June 7, 2014
World Oceans Day 2014: Protecting The Oceans Through Education And Community Events
redOrbit Staff & Wire Reports - Your Universe Online
Thousands of different organizations in more than 70 countries are joining forces this weekend to celebrate World Oceans Day (June 8, 2014), a global initiative designed to honor the massive bodies of water that cover the majority of the Earth as well as celebrate them for their aesthetic value and the products they provide to people all over the world.
World Oceans Day (WOD), which has been unofficially commemorated since 2002 and was officially recognized by the United Nations in 2008, is also a day to help protect the oceans, according to The Ocean Project and World Ocean Network officials who help organize the event.
The theme for this year is “Together, we have the power to protect the ocean” – an important task, the organizers emphasize, because the ocean is responsible for generating the majority of the oxygen we rely on to keep us alive. Oceans also help feed us and regulate our climate, clean our water, and are home to a wide variety of potential medicines, provide an abundance of artistic inspiration, and are essential for summertime fun.
Selfies For The Sea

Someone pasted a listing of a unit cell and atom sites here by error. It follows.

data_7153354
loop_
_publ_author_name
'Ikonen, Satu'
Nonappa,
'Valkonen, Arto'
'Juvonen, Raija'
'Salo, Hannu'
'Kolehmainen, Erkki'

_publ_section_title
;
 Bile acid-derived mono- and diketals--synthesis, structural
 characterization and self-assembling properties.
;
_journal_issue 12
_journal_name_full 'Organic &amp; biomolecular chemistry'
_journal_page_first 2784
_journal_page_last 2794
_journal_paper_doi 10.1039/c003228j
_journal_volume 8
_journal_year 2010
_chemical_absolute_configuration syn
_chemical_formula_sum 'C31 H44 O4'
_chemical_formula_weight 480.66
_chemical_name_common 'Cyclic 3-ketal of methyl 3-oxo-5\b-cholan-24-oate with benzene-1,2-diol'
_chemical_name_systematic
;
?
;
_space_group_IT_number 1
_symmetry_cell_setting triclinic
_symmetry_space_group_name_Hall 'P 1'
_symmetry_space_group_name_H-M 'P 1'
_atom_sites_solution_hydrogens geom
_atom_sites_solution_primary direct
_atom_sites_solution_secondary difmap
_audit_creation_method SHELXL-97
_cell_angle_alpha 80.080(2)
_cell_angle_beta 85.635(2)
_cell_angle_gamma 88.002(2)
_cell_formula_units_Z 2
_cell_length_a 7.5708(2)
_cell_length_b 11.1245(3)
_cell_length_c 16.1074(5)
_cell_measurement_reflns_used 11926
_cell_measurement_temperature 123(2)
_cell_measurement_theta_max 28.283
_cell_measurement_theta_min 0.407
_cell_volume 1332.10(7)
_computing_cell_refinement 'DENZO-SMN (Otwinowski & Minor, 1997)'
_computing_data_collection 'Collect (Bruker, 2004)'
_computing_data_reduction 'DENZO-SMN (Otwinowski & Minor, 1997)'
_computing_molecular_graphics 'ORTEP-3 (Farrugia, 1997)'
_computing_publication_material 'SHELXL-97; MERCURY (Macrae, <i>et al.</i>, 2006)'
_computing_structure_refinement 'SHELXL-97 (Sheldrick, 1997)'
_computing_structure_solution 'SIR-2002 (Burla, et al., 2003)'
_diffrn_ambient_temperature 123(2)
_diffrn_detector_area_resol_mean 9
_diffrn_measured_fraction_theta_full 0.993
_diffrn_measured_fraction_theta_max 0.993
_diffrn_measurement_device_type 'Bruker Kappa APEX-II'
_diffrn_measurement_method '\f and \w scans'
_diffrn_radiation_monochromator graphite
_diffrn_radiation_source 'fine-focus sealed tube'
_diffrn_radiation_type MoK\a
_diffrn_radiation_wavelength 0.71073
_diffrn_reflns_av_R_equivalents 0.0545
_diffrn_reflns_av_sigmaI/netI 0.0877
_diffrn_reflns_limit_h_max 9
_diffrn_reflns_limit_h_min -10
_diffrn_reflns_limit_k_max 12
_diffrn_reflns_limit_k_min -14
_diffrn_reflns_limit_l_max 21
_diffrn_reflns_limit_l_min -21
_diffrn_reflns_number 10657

In addition to attending one of the 600 or more different events anticipated to take place in Africa, Asia, North and South America, Europe, the Middle East and elsewhere, there are several different ways in which conservationists and environmental enthusiasts can show their support for the world’s oceans.
For instance, the WOD organizers are sponsoring a “Selfies for the Sea” contest which encourages people to share photos of how they’re helping the world’s water supply. Participants are encouraged to get out in their communities or promise to make some kind of water-friendly change in their lives, and then to take a self-portrait and share it with the world via social media using the tag “#WorldOceansDay.”
Not sure what kind of commitment to make? The event’s website offers several suggestions, including promising to use reusable bags at the grocery store, promising to use reusable water bottles, promising to take shorter showers, promising to take public transportation once per week. Alternatively, they said participants could vow to unplug electric chargers that aren’t in use, turning off lights when leaving the house, or taking part in a litter cleanup.
Wear Blue, Tell Two
WOD organizers are also encouraging participants to wear blue clothing in order to raise awareness for ocean conservation, and to share two facts about why it’s important to protect the world’s waters, as part of the aptly-named “Wear Blue, Tell Two” initiative.